Most new puppy owners have many questions about how to feed a puppy. How much should he eat? What brand of food should I buy? How often should I feed him? There is a lot to think about.
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No sudden changes
My first advice is to make no sudden changes to your new puppy’s diet. Most breeders will give you a pack of the food your puppy has been fed to take with you, and I suggest you keep him on this brand for at least a week until he has settled into your home.
That way, if he gets an upset tummy, you won’t wonder if it is the food you give him or something else. An awful lot is going on in his new little life right now, and it seems only fair that at least his dinner is familiar.
Choosing a permanent feeding method
Once your puppy has settled into his home and is well and happy, you can, if you wish, switch to a different brand of dog food. Or even an entirely different way of feeding. We will look at feeding a natural raw diet in a later article, but most dog owners in the UK feed their dogs on one of the many brands of proprietary dog food, and the most popular type of dog food today is kibble.
All about kibble
Kibble is a dried and pelleted dog food that comes packaged in sacks. The larger the load, the cheaper it is, and kibble keeps well for quite a long time after opening as long as you do not get it damp.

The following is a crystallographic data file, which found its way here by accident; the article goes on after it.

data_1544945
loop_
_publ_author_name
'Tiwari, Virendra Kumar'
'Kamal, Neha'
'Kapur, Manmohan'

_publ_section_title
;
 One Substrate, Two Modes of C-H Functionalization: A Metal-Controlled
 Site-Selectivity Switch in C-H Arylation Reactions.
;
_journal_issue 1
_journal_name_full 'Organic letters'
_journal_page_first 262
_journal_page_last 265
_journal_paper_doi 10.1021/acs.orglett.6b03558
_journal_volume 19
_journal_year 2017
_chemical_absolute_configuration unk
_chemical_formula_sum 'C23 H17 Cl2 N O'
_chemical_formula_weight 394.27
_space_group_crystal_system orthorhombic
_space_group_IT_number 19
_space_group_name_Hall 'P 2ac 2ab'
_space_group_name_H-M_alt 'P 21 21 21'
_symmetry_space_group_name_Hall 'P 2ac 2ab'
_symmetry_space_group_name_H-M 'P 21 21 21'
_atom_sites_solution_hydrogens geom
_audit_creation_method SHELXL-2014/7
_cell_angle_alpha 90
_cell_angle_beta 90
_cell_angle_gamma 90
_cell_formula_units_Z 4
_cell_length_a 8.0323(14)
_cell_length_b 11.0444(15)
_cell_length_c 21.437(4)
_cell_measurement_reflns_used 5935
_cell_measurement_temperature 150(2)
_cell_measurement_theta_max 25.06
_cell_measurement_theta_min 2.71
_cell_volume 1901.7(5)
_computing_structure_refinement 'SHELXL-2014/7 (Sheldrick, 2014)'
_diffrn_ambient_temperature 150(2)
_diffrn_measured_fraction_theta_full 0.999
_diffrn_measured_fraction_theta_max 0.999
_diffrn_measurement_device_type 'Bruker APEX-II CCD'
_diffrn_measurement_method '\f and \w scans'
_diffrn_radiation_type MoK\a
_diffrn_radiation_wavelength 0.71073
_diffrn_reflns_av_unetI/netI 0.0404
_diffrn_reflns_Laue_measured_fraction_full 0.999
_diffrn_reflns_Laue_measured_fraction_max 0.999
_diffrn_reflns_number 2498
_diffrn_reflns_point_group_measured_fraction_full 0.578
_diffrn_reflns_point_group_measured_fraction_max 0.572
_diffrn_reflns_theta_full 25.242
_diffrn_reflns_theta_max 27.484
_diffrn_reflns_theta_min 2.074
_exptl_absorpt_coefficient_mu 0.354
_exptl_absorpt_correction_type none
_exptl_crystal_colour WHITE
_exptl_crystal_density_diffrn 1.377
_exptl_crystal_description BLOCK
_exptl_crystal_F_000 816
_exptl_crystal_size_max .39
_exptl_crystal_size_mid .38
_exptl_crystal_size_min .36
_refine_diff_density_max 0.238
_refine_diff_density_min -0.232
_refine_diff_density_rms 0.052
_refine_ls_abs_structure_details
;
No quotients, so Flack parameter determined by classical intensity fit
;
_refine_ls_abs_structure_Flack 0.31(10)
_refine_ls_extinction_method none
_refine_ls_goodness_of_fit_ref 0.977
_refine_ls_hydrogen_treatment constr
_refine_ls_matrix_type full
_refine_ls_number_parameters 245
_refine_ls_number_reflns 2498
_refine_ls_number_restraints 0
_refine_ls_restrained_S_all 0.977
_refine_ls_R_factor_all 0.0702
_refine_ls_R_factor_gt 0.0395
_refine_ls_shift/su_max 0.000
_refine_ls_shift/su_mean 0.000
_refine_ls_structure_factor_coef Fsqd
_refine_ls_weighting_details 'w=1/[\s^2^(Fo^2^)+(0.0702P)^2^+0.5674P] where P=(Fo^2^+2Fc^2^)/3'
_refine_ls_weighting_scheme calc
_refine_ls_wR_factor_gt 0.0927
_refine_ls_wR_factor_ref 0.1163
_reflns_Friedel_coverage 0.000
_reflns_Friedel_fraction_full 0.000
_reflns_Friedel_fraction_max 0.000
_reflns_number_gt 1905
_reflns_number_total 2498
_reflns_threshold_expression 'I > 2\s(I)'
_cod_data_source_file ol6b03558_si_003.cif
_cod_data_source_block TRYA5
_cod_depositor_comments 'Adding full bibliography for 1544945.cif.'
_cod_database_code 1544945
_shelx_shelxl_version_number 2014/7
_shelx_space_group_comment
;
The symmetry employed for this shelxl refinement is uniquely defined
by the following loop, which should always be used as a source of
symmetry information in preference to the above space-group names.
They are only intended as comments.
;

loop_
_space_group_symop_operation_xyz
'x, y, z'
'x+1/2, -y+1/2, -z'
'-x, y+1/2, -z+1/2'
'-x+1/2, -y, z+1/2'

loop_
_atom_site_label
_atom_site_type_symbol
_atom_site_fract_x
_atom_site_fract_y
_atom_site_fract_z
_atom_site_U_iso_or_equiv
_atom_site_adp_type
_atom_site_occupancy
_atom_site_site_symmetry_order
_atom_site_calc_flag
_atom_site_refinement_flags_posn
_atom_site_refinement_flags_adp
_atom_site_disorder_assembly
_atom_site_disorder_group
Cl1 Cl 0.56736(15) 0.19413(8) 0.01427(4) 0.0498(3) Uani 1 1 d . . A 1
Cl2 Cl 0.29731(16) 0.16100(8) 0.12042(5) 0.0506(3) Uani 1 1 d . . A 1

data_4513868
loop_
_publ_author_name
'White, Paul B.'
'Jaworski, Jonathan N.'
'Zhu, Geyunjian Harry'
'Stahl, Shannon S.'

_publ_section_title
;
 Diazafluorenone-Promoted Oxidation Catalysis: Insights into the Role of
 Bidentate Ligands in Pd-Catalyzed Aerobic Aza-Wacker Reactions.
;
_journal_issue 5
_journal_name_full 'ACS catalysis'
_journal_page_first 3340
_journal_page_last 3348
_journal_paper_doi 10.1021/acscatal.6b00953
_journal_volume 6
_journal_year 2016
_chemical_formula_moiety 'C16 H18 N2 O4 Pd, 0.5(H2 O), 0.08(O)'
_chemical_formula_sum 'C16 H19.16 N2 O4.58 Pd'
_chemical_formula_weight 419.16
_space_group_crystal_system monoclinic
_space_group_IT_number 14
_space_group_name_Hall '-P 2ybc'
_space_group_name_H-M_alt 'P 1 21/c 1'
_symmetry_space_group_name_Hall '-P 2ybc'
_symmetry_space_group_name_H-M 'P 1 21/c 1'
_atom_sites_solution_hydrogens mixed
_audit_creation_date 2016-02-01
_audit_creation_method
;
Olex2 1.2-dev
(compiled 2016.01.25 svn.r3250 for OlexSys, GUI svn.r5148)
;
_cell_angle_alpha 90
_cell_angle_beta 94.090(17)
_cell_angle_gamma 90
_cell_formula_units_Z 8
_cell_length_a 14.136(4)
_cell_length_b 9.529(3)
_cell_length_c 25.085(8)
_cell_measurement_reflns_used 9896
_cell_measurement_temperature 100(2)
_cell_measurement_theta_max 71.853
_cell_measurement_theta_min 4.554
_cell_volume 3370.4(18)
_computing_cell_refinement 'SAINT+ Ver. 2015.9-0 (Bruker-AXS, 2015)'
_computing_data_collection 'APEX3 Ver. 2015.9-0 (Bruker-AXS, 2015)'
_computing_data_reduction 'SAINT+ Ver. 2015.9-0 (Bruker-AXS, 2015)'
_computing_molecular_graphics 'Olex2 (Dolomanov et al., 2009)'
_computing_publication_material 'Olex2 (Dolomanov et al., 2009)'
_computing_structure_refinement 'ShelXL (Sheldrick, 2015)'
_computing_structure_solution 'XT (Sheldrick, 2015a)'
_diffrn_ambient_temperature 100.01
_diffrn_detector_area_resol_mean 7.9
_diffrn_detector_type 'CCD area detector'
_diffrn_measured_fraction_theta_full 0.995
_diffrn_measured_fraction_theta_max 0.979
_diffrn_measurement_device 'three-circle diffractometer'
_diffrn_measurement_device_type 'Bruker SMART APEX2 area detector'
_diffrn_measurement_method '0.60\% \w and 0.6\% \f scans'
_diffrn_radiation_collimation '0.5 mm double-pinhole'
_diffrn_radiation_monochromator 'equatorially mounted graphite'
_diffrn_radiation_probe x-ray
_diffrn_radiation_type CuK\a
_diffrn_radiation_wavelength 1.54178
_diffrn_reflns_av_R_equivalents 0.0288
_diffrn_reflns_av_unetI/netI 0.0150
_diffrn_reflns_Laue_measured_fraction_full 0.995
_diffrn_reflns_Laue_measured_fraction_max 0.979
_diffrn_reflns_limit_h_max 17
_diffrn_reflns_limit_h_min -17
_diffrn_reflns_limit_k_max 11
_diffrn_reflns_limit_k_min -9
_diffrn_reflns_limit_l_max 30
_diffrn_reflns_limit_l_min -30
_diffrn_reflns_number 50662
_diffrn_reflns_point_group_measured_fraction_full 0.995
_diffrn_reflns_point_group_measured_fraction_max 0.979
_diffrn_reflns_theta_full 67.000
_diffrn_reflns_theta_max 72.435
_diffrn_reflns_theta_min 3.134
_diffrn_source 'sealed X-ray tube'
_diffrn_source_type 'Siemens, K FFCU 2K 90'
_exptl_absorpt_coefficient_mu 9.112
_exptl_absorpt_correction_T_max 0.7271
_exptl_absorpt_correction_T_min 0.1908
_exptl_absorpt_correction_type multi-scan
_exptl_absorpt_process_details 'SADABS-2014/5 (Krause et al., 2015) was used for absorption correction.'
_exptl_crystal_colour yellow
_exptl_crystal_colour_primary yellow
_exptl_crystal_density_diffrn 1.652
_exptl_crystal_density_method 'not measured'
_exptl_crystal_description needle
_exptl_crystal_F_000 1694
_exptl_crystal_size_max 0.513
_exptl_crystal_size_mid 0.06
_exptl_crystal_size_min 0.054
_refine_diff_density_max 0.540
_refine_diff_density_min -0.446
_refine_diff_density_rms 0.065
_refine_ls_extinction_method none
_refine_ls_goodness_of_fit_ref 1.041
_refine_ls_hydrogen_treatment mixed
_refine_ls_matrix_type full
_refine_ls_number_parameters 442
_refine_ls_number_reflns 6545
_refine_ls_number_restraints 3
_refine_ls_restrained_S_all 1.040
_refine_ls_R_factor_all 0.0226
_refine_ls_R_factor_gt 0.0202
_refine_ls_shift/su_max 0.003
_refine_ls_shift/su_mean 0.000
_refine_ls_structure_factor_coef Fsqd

Kibble varies widely in price, and to a certain extent, you get what you pay for. Cheaper brands may not work out as cheap as they seem; you may have to feed the dog a much larger quantity as a weight for weight. Some of the cheaper varieties contain more ‘filler’ and fewer nutrients.
Buying in quantity may save you money, but large sacks of kibble can be heavy and cumbersome to transport. Finding a local company that delivers your brand may be worth trying.
Buying the correct type of kibble for your puppy’s growth stage and for his breed is essential. And for this, you must read the description of the sack carefully. Tiny puppies need more protein and other nutrients required for growth. The exact quantities depend on how fast your puppy is growing, which in turn depends on his breed and eventual adult size, as well as his weight and age. Sounds a bit muddling? Just focus on the three steps you need to take.
Take three steps
- Pick a brand
- Find the product within the brand suitable for your breed (may just say small/med/large)
- Find the suitable pack of that product for your puppy’s age
Don’t worry about whether your puppy will like the food or not. Puppies are not picky unless their owners encourage them to be.
If you intend to switch brands, do it over 7 days
- Days 1 & 2 Feed ¾ old brand ¼ new brand
- Days 3 & 4 Feed ½ old brand ½ new brand
- Days 5 & 6 Feed ¼ old brand ¾ new brand
- Day 7: Feed the new brand only.
How much to feed?
It isn’t always easy to know how much to feed a puppy. The quantities on the packet are a guide. Each puppy will grow at its own rate, and some pups of the same breed will grow faster than others.
The important thing is to make sure that your puppy does not grow too fast, as this may contribute to poor development of his joints. It is also essential to make sure he is not too fat. It is no longer considered desirable or acceptable for puppies to be little fat puddings. A slim puppy is a healthy puppy.